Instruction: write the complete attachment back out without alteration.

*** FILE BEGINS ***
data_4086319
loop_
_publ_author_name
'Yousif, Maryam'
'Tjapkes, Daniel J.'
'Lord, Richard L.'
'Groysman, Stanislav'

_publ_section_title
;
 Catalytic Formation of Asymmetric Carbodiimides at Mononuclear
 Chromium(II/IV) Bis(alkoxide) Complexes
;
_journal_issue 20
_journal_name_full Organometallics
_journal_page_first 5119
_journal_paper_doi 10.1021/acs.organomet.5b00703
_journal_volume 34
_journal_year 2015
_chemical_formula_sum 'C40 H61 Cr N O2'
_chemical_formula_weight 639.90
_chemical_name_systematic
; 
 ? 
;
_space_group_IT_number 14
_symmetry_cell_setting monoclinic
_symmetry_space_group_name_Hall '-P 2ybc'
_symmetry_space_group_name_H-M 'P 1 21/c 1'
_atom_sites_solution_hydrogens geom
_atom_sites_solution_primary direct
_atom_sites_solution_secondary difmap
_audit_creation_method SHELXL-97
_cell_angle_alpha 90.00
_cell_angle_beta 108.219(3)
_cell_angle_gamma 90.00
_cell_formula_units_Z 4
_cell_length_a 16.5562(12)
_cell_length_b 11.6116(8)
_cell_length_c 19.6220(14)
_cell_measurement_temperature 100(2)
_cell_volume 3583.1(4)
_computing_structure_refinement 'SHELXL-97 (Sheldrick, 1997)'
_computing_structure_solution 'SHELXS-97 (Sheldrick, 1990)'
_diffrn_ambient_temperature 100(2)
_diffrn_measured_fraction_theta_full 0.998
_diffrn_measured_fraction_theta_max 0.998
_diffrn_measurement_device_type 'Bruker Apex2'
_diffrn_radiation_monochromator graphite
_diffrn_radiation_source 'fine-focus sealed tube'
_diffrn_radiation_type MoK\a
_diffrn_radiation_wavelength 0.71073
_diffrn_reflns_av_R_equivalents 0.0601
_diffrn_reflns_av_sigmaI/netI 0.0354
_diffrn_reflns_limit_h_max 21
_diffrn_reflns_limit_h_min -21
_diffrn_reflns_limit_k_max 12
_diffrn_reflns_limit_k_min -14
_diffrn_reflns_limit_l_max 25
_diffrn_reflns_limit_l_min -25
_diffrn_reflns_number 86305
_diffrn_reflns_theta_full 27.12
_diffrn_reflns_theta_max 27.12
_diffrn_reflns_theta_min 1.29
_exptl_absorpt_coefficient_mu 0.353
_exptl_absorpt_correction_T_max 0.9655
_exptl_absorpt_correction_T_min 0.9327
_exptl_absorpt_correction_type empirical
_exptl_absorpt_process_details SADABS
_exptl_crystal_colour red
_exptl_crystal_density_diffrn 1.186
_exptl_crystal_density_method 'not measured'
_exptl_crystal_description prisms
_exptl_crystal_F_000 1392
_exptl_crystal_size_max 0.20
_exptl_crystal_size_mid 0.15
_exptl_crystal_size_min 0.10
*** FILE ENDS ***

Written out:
data_4086319
loop_
_publ_author_name
'Yousif, Maryam'
'Tjapkes, Daniel J.'
'Lord, Richard L.'
'Groysman, Stanislav'

_publ_section_title
;
 Catalytic Formation of Asymmetric Carbodiimides at Mononuclear
 Chromium(II/IV) Bis(alkoxide) Complexes
;
_journal_issue 20
_journal_name_full Organometallics
_journal_page_first 5119
_journal_paper_doi 10.1021/acs.organomet.5b00703
_journal_volume 34
_journal_year 2015
_chemical_formula_sum 'C40 H61 Cr N O2'
_chemical_formula_weight 639.90
_chemical_name_systematic
; 
 ? 
;
_space_group_IT_number 14
_symmetry_cell_setting monoclinic
_symmetry_space_group_name_Hall '-P 2ybc'
_symmetry_space_group_name_H-M 'P 1 21/c 1'
_atom_sites_solution_hydrogens geom
_atom_sites_solution_primary direct
_atom_sites_solution_secondary difmap
_audit_creation_method SHELXL-97
_cell_angle_alpha 90.00
_cell_angle_beta 108.219(3)
_cell_angle_gamma 90.00
_cell_formula_units_Z 4
_cell_length_a 16.5562(12)
_cell_length_b 11.6116(8)
_cell_length_c 19.6220(14)
_cell_measurement_temperature 100(2)
_cell_volume 3583.1(4)
_computing_structure_refinement 'SHELXL-97 (Sheldrick, 1997)'
_computing_structure_solution 'SHELXS-97 (Sheldrick, 1990)'
_diffrn_ambient_temperature 100(2)
_diffrn_measured_fraction_theta_full 0.998
_diffrn_measured_fraction_theta_max 0.998
_diffrn_measurement_device_type 'Bruker Apex2'
_diffrn_radiation_monochromator graphite
_diffrn_radiation_source 'fine-focus sealed tube'
_diffrn_radiation_type MoK\a
_diffrn_radiation_wavelength 0.71073
_diffrn_reflns_av_R_equivalents 0.0601
_diffrn_reflns_av_sigmaI/netI 0.0354
_diffrn_reflns_limit_h_max 21
_diffrn_reflns_limit_h_min -21
_diffrn_reflns_limit_k_max 12
_diffrn_reflns_limit_k_min -14
_diffrn_reflns_limit_l_max 25
_diffrn_reflns_limit_l_min -25
_diffrn_reflns_number 86305
_diffrn_reflns_theta_full 27.12
_diffrn_reflns_theta_max 27.12
_diffrn_reflns_theta_min 1.29
_exptl_absorpt_coefficient_mu 0.353
_exptl_absorpt_correction_T_max 0.9655
_exptl_absorpt_correction_T_min 0.9327
_exptl_absorpt_correction_type empirical
_exptl_absorpt_process_details SADABS
_exptl_crystal_colour red
_exptl_crystal_density_diffrn 1.186
_exptl_crystal_density_method 'not measured'
_exptl_crystal_description prisms
_exptl_crystal_F_000 1392
_exptl_crystal_size_max 0.20
_exptl_crystal_size_mid 0.15
_exptl_crystal_size_min 0.10